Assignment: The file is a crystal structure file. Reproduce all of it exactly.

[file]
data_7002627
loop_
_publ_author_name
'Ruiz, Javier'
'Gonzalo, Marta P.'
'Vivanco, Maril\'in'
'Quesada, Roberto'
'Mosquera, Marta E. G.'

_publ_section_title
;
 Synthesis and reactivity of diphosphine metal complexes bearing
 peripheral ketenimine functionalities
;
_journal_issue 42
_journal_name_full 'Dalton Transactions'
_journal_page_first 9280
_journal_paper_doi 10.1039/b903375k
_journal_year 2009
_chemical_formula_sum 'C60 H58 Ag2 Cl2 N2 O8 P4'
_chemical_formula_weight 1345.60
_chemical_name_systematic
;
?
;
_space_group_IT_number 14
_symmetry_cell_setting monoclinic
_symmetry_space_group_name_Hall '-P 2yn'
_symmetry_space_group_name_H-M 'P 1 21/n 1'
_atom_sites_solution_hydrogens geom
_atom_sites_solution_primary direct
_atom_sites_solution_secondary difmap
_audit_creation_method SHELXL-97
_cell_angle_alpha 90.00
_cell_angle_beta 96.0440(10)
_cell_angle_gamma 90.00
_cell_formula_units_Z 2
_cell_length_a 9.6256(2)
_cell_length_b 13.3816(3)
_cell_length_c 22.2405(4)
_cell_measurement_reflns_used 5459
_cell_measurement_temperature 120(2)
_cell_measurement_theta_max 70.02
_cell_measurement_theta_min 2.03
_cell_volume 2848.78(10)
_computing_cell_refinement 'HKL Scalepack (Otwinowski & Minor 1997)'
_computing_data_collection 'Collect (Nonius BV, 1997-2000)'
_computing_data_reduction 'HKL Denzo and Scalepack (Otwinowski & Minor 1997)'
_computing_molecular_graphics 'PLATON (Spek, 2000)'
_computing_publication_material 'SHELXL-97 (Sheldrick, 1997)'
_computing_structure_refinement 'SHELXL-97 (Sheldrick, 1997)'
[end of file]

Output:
data_7002627
loop_
_publ_author_name
'Ruiz, Javier'
'Gonzalo, Marta P.'
'Vivanco, Maril\'in'
'Quesada, Roberto'
'Mosquera, Marta E. G.'

_publ_section_title
;
 Synthesis and reactivity of diphosphine metal complexes bearing
 peripheral ketenimine functionalities
;
_journal_issue 42
_journal_name_full 'Dalton Transactions'
_journal_page_first 9280
_journal_paper_doi 10.1039/b903375k
_journal_year 2009
_chemical_formula_sum 'C60 H58 Ag2 Cl2 N2 O8 P4'
_chemical_formula_weight 1345.60
_chemical_name_systematic
;
?
;
_space_group_IT_number 14
_symmetry_cell_setting monoclinic
_symmetry_space_group_name_Hall '-P 2yn'
_symmetry_space_group_name_H-M 'P 1 21/n 1'
_atom_sites_solution_hydrogens geom
_atom_sites_solution_primary direct
_atom_sites_solution_secondary difmap
_audit_creation_method SHELXL-97
_cell_angle_alpha 90.00
_cell_angle_beta 96.0440(10)
_cell_angle_gamma 90.00
_cell_formula_units_Z 2
_cell_length_a 9.6256(2)
_cell_length_b 13.3816(3)
_cell_length_c 22.2405(4)
_cell_measurement_reflns_used 5459
_cell_measurement_temperature 120(2)
_cell_measurement_theta_max 70.02
_cell_measurement_theta_min 2.03
_cell_volume 2848.78(10)
_computing_cell_refinement 'HKL Scalepack (Otwinowski & Minor 1997)'
_computing_data_collection 'Collect (Nonius BV, 1997-2000)'
_computing_data_reduction 'HKL Denzo and Scalepack (Otwinowski & Minor 1997)'
_computing_molecular_graphics 'PLATON (Spek, 2000)'
_computing_publication_material 'SHELXL-97 (Sheldrick, 1997)'
_computing_structure_refinement 'SHELXL-97 (Sheldrick, 1997)'